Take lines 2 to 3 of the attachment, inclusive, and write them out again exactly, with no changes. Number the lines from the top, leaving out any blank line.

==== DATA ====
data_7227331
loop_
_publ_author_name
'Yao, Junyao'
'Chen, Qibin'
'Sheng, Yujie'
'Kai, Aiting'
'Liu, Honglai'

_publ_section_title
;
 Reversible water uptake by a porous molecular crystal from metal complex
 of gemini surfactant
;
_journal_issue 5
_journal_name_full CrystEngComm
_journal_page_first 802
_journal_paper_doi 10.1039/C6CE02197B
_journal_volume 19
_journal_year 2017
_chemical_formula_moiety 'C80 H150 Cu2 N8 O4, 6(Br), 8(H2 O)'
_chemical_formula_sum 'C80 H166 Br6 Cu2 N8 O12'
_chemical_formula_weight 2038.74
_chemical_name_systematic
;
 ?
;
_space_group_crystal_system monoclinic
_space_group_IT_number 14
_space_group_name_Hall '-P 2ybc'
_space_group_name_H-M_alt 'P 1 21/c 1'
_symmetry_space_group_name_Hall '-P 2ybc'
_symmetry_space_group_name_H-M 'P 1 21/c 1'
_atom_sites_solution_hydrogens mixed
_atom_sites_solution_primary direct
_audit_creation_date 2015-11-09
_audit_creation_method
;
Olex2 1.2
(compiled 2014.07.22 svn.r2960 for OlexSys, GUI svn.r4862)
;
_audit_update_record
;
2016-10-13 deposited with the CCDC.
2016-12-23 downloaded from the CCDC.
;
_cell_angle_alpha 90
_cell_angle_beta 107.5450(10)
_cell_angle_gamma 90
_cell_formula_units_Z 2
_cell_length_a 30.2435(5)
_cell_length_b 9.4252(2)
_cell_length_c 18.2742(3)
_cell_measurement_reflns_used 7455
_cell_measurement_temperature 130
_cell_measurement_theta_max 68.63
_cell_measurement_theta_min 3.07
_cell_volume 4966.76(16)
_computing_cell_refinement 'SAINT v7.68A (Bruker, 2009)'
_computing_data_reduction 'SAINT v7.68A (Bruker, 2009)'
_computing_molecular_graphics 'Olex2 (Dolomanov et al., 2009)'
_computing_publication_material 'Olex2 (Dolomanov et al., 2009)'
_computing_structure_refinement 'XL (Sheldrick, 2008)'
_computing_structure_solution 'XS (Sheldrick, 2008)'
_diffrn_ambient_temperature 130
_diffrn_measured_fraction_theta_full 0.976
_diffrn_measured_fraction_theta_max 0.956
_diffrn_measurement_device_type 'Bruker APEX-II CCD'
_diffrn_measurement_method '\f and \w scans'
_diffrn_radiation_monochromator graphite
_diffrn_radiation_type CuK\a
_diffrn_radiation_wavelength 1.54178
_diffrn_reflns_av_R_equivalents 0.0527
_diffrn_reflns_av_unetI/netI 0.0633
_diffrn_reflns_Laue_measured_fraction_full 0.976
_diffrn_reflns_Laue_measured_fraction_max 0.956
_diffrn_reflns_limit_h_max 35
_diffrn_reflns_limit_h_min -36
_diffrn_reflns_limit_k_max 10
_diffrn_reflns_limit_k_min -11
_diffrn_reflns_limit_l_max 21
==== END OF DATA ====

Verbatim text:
loop_
_publ_author_name